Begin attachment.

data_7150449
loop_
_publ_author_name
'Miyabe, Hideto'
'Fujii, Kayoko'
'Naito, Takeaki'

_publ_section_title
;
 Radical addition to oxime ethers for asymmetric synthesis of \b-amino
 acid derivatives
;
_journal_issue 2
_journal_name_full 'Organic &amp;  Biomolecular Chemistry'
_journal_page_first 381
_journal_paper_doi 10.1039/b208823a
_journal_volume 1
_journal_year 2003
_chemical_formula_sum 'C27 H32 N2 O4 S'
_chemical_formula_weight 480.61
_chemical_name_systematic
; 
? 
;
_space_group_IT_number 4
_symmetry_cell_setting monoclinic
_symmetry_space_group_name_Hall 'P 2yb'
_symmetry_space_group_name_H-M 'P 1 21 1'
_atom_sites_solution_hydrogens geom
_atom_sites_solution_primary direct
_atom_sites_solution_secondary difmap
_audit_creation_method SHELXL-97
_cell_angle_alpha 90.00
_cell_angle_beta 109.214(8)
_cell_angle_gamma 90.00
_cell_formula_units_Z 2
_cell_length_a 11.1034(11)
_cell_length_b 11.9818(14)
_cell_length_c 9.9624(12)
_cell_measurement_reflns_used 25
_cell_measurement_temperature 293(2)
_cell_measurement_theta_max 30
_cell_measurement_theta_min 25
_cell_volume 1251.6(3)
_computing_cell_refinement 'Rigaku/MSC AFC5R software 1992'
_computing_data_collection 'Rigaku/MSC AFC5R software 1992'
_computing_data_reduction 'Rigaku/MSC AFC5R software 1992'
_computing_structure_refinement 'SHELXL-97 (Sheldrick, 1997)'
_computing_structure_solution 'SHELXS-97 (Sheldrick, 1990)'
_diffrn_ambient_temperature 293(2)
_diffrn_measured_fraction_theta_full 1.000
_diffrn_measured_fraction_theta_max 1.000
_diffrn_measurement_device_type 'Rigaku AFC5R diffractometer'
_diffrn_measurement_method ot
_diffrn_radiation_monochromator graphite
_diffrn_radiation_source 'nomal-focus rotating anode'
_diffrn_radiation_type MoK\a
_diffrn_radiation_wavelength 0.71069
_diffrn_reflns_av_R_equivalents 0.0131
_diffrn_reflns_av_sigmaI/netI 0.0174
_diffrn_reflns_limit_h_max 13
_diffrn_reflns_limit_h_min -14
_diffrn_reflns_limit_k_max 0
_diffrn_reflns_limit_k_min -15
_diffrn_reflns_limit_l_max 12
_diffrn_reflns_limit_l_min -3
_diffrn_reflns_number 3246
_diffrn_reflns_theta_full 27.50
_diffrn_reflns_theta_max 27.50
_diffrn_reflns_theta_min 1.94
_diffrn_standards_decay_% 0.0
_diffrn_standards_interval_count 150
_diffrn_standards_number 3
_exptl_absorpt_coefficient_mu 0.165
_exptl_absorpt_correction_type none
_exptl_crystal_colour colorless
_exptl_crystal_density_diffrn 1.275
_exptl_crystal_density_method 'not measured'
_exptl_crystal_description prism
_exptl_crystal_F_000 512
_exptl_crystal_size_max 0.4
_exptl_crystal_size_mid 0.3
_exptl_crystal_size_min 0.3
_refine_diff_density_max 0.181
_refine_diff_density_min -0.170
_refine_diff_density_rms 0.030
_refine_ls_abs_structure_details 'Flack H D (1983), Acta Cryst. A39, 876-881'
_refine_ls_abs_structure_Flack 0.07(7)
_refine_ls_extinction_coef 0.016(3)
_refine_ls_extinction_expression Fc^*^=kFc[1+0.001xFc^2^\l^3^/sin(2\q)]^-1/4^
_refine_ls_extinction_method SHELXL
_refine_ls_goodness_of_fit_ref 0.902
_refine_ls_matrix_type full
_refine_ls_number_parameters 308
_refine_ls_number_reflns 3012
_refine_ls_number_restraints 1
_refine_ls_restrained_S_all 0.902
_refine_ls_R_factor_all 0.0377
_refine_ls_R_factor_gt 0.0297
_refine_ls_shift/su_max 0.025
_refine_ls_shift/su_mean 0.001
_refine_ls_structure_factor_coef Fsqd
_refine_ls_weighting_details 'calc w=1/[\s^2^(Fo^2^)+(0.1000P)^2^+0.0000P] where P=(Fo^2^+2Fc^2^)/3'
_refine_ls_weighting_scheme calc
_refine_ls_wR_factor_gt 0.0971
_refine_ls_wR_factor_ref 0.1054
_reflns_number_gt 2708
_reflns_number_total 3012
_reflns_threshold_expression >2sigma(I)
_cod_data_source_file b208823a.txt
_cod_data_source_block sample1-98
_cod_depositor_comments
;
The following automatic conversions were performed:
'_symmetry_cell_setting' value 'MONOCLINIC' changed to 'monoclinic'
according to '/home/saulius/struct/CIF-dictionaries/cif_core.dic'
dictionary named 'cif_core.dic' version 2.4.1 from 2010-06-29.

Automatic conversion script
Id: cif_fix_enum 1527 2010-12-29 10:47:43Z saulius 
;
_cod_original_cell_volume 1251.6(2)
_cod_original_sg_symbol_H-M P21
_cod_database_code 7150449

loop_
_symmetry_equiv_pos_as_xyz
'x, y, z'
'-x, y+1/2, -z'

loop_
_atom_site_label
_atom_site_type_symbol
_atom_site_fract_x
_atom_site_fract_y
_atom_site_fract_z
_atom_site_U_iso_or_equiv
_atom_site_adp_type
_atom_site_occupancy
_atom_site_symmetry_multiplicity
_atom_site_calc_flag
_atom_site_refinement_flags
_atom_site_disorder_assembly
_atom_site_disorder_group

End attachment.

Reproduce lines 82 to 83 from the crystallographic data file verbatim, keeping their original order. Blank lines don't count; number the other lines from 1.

_exptl_crystal_size_min 0.3
_refine_diff_density_max 0.181